The most bizarre films of 2017

2017 has been a bizarre year in many ways, and the cinema is no exception. If you're in the mood for a memorably strange viewing experience, you're in luck: this past year's film offerings include plenty to keep your mind reeling. From big-budget action thrillers to smaller, more intimate portraits that reveal the monsters of the human heart, the following movies dive deep into the realm of the weird.


Anne Hathaway has said she decided to sign on to Colossal to appease her 16-year-old self, who numbered 1999's delightfully wacky Being John Malkovich among her favorite movies. She reportedly valued the creative freedom that went with making a "monster" movie as an independent production, as opposed to a major studio who'd be more inclined to play it safe.

Indeed, it's hard to imagine a mainstream version of Colossal. The film, from writer-director Nacho Vigalondo, stars Hathaway as Gloria, a woman who slowly realizes her train wreck of a personal life is causing a giant Kaiju monster to destroy parts of Korea. We've all had bad break-ups that led to embarrassing public scenes, but this has to be some kind of record. Jason Sudeikis co-stars as Gloria's employer and childhood friend—but as with most of the Colossal, nothing is exactly as it seems.

Valerian and the City of a Thousand Planets

Science fiction epic Valerian and the City of a Thousand Planets comes from the husband and wife team of Luc Besson and Virginie Besson-Silla. Besson, of The Fifth Element fame, wrote and directed the 28th century saga while Besson-Silla produced. It has the dubious honor of being the most expensive non-American independent film ever made, which is staggering when you take into consideration that Besson sourced nearly half of his $200 million budget following a one-day presentation at Cannes.

Jean-Claude Mézières, the French illustrator who created the long-running series of comics Valerian is based on, also worked with Besson on the storyboarding for The Fifth Element, so you'll likely notice some similarities in visual style. Besson can always be counted on for mind-bending visuals that confuse and dazzle audiences; unfortunately, as far as the critics were concerned, all that eye candy wasn't enough to make up for the movie's confusing plot. Still, if you want to immerse yourself in a bizarre, interstellar epic, this is 2017's best option.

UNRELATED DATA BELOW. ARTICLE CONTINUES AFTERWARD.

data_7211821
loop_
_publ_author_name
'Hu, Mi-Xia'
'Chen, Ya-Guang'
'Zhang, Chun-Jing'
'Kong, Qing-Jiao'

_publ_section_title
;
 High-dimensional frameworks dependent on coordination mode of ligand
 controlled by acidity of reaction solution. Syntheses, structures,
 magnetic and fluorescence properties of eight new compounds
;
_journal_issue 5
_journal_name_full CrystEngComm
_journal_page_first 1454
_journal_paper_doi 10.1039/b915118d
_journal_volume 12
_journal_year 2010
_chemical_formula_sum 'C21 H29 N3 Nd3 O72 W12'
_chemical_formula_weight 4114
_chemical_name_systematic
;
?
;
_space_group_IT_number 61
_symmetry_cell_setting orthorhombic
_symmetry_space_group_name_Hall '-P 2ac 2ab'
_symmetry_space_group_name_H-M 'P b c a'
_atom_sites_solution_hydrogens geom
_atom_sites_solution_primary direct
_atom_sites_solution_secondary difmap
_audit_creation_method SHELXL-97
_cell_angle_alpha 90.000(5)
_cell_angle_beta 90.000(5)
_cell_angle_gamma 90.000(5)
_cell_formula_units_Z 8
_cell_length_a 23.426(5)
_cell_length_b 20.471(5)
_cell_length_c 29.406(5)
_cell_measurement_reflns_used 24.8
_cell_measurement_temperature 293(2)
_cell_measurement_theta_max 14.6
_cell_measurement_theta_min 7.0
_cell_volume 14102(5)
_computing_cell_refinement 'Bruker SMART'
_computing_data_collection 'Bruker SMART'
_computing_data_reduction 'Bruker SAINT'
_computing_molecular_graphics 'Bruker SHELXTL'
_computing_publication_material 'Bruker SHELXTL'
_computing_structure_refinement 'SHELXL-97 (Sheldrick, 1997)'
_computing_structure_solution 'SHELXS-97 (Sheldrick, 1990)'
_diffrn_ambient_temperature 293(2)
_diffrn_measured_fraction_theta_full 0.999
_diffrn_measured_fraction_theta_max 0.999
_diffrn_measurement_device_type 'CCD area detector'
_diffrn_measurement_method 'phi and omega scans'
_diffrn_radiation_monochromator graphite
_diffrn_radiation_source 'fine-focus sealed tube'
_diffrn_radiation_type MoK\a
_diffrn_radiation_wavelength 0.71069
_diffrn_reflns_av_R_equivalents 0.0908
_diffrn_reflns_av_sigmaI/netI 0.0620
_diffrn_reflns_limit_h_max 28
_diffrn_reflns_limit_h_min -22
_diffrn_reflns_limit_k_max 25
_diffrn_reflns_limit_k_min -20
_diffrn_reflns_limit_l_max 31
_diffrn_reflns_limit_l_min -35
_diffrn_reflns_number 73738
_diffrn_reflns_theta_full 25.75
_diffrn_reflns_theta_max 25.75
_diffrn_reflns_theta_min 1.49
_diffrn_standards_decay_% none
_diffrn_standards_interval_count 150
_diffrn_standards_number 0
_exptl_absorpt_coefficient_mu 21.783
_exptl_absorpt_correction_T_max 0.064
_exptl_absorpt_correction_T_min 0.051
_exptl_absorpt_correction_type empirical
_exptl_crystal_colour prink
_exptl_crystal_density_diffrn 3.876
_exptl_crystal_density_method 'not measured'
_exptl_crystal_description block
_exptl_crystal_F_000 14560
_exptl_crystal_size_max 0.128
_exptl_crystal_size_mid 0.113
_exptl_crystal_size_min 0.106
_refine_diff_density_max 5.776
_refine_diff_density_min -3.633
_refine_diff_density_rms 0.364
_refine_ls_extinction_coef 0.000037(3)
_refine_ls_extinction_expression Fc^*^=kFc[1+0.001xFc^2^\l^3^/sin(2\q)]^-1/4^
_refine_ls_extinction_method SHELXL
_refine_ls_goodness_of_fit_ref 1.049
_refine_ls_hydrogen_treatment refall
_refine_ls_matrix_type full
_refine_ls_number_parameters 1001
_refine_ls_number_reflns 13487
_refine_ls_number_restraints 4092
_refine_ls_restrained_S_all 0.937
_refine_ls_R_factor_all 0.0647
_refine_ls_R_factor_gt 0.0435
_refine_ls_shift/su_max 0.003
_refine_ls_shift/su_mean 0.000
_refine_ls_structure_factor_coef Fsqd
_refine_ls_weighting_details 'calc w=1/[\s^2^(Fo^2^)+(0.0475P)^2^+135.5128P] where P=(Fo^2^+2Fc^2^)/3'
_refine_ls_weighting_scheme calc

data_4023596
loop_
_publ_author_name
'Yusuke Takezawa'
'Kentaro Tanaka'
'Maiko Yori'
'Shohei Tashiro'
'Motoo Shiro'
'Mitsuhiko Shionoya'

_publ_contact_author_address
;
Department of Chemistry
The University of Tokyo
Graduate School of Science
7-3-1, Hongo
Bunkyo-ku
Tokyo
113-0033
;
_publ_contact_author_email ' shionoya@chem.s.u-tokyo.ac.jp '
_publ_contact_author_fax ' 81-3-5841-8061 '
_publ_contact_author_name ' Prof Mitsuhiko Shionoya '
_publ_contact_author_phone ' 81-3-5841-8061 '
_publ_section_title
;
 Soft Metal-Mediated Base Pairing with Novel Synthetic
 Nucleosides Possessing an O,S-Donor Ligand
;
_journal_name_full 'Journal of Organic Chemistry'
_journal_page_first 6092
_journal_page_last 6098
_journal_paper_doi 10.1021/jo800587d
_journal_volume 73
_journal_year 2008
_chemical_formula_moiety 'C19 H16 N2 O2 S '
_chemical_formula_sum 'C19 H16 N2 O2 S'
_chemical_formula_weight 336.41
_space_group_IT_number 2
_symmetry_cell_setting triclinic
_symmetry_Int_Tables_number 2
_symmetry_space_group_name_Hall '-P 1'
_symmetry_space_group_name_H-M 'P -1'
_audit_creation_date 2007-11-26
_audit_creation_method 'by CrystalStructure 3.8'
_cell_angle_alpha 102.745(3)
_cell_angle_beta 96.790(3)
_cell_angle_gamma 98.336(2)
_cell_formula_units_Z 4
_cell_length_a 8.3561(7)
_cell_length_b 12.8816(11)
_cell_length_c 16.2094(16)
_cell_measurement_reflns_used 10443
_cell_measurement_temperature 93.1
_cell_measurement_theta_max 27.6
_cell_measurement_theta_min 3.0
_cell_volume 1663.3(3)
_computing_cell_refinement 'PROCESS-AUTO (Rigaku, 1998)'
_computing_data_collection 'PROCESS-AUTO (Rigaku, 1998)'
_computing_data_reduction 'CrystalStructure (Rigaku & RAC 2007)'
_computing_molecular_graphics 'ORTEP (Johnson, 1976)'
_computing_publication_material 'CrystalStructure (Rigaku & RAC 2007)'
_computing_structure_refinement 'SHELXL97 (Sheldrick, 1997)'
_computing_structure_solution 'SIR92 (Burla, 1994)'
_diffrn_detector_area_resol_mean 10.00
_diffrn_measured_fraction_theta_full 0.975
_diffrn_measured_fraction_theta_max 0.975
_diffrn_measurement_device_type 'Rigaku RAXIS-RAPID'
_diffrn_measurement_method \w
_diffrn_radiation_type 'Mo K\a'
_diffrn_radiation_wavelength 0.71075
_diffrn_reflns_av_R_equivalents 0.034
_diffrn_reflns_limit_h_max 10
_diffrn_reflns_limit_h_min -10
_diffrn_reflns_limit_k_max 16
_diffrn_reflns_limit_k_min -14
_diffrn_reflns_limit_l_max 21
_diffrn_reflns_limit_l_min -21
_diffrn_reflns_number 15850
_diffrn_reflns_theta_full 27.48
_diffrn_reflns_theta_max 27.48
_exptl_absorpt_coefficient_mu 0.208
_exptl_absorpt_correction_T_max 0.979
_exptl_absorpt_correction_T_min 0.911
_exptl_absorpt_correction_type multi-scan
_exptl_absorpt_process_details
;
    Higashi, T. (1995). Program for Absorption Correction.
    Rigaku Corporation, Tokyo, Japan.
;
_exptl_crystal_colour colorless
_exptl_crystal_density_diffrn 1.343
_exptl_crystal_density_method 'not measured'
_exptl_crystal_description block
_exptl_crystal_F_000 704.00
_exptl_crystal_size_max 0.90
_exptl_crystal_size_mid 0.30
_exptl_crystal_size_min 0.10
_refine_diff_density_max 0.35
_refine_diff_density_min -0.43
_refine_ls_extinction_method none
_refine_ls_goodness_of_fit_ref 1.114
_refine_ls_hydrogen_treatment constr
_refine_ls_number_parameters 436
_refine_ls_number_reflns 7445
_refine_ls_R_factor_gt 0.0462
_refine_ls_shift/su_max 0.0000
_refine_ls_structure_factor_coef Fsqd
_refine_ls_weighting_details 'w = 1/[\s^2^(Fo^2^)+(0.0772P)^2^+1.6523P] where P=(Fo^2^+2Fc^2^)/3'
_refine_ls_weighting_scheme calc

A Ghost Story

Writer/director David Lowery has said of making A Ghost Story that the "high-wire concept" of the film was more terrifying than he initially expected, admitting, "I was very aware of falling flat on my face." Indeed, it easily could have gone that way—Casey Affleck stars as a ghost haunting the house he and his girlfriend, played by Rooney Mara, once shared.

While the premise is somewhat spooky, it's the representation of Affleck's ghost that pushes this into the realm of the bizarre: it's a dead ringer for the eyehole cutout bedsheet costumes from the 1966 animated classic It's the Great Pumpkin, Charlie Brown. If that's not enough to weird you out, there's also an extended sequence of Mara grief-eating a pie, and a plot that follows the inner lives and struggles of families across multiple timelines.

Endless Poetry

If the name Alejandro Jodorowsky doesn't ring any bells, perhaps you're familiar with the critically acclaimed 2013 documentary Jodorowsky's Dune, which chronicled this titan of avant-garde cinema's ill-fated attempt to film the first adaption of Frank Herbert's Dune

If it's weirdness on the silver screen you're after, look no further than Jodorowsky's latest film, Endless Poetry, which chronicles his early artistic development. While more narratively straightforward than some of his other works, it's still filled with the colorful, breathtaking visuals that are his artistic calling card. The main character Alejandro—played by Adan Jodorowsky, one of the director's sons—announces near the end of the film that he's leaving his native Chile to travel to Paris to "save surrealism." Somehow the moment manages to encapsulate both the innocence and egotism required of all young artists. Endless Poetry may be autobiographical, but it has a lot to say about the common experiences at the heart of all creative journeys.


Darren Aronofsky can always be counted on to deliver cinematic strangeness, and mother! is no exception. Jennifer Lawrence and Javier Bardem are a couple (sort of) in a house with a beating heart (maybe?) struggling to keep their lives and work in some sort of balance. If that's not weird enough for you, there are also odd cult-like rituals involving human flesh.